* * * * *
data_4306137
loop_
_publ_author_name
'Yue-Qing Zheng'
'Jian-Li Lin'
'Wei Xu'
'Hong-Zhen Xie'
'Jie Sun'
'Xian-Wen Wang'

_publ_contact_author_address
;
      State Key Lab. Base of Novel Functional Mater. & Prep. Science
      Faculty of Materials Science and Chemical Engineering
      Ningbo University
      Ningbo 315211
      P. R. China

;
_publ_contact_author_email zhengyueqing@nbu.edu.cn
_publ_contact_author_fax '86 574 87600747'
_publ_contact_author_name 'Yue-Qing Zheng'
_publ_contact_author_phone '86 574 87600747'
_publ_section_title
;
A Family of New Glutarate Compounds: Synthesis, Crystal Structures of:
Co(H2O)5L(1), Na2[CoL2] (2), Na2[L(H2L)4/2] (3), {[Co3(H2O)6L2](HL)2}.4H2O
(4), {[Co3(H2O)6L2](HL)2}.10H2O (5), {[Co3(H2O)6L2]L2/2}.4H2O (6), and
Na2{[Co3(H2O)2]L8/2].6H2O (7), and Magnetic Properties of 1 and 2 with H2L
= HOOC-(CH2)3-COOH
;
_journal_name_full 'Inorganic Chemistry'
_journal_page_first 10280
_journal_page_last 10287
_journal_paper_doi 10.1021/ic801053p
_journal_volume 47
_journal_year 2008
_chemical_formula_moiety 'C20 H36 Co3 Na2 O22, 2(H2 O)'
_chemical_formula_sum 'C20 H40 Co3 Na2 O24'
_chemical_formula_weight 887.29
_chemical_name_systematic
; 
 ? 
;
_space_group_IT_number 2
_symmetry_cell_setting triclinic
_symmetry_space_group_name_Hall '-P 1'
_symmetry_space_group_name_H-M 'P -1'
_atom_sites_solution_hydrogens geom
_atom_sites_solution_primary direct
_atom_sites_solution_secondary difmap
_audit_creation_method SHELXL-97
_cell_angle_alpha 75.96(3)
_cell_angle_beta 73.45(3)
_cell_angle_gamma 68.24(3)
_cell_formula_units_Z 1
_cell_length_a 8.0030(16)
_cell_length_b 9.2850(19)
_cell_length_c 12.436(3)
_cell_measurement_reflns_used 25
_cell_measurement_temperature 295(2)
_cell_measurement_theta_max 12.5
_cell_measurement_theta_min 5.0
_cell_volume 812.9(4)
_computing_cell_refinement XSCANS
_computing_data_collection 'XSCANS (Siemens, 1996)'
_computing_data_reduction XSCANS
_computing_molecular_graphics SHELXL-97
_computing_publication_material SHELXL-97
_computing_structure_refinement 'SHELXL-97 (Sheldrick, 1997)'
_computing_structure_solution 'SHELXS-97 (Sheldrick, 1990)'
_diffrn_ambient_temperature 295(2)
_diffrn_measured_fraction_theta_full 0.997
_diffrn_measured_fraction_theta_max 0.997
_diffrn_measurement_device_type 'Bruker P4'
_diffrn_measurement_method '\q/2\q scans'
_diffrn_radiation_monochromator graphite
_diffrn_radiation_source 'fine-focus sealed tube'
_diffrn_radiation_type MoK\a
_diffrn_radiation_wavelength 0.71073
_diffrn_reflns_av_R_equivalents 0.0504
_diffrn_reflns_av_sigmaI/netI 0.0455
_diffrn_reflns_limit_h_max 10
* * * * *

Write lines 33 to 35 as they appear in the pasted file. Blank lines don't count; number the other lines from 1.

_journal_paper_doi 10.1021/ic801053p
_journal_volume 47
_journal_year 2008